A case in point is Ridgley v. Topa Thrift (17 Cal. 4th 970, 979 (1998)). In that instance, the California Supreme Court held that a prepayment provision in a loan document constituted an unenforceable penalty because it applied only when the borrower was late with an interest payment; the liquidated damages were to be imposed in addition to a stipulated 10 percent late-payment fee. The court analyzed the interplay between Civil Code sections 3275 and 1671, noting that for a liquidated damages provision to be enforceable, it must bear a “reasonable relationship to the range of actual damages that the parties could have anticipated would flow from a breach.” The court then went further, commenting that “[t]he characteristic feature of a penalty is its lack of proportional relation to the damages which may actually flow from the failure to perform under a contract.” (Ridgley, 17 Cal. 4th at 977.) In the Ridgley case, the prepayment fee was approximately $113,000, which was equal to six months of interest. The court noted that the lender offered no plausible argument that the prepayment fee resulted from a reasonable endeavor to estimate fair compensation for any loss for late payment. (Ridgley, 17 Cal. 4th at 979.)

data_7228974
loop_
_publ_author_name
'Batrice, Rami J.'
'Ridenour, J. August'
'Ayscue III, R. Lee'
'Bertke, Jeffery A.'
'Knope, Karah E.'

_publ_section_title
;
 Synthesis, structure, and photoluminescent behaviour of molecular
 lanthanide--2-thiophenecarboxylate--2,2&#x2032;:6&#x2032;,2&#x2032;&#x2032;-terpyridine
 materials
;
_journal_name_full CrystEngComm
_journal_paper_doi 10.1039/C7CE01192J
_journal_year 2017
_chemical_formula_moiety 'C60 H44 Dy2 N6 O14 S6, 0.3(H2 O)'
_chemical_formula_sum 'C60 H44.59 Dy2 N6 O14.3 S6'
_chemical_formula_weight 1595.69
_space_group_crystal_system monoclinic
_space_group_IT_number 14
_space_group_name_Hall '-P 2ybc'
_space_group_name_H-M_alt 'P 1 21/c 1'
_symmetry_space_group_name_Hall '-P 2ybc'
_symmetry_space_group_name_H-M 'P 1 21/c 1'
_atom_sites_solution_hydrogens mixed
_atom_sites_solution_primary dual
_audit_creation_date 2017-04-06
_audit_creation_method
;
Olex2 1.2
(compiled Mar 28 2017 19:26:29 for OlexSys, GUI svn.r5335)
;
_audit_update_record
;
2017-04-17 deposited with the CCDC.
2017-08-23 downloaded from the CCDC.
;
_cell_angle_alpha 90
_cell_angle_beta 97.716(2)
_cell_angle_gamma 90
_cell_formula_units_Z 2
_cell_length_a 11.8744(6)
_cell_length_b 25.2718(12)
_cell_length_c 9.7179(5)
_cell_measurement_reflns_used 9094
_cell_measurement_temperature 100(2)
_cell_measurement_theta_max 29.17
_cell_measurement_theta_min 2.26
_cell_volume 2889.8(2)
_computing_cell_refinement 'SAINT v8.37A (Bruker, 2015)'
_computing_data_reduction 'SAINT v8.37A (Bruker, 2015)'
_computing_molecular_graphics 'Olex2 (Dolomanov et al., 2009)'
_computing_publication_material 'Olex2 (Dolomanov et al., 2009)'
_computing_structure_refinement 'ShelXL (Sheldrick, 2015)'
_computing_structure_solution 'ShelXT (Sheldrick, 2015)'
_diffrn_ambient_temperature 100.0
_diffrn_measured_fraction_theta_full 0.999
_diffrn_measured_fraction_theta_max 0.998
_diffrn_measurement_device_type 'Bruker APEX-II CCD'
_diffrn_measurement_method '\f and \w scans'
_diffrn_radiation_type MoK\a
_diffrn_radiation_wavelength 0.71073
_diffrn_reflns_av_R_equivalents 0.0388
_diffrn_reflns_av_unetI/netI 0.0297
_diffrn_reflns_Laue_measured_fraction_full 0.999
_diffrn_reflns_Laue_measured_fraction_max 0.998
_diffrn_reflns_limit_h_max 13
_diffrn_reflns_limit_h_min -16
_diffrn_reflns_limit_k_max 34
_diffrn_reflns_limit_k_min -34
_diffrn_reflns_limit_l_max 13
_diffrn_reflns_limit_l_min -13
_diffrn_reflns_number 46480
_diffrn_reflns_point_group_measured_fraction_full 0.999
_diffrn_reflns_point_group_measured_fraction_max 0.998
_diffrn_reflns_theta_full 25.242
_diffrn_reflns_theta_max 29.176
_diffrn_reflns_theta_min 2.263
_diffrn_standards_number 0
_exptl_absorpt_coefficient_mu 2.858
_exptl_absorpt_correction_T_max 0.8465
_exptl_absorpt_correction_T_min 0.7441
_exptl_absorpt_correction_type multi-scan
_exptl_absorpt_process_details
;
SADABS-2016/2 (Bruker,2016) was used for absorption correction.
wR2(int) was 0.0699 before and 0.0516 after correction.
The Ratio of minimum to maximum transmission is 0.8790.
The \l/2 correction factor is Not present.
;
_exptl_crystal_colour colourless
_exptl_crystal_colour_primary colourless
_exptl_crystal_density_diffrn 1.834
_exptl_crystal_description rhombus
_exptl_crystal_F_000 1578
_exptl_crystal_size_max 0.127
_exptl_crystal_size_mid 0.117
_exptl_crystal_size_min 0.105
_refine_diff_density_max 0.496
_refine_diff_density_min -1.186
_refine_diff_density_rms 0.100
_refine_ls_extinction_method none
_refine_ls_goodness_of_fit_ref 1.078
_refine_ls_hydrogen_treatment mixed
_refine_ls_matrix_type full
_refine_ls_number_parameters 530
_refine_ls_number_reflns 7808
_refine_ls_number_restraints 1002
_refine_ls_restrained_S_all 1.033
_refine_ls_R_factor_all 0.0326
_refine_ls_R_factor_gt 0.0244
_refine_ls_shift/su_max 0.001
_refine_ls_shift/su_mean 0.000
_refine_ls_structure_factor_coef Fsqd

Conversely, a bankruptcy court upheld a $364,578 stipulated judgment against parties who failed to withdraw a bankruptcy claim by a deadline specified in a settlement agreement. (In re VEC Farms, LLC, 395 B.R. 674 (N.D. Cal. 2008).) The court declined to follow Sybron Corp. v. Clark Hosp. Supply Corp. (76 Cal. App. 3d 896 (1978)), which held that a settlement agreement calling for installment payments totaling $72,000 and allowing entry of a stipulated judgment for $100,000 upon any default was an unenforceable penalty.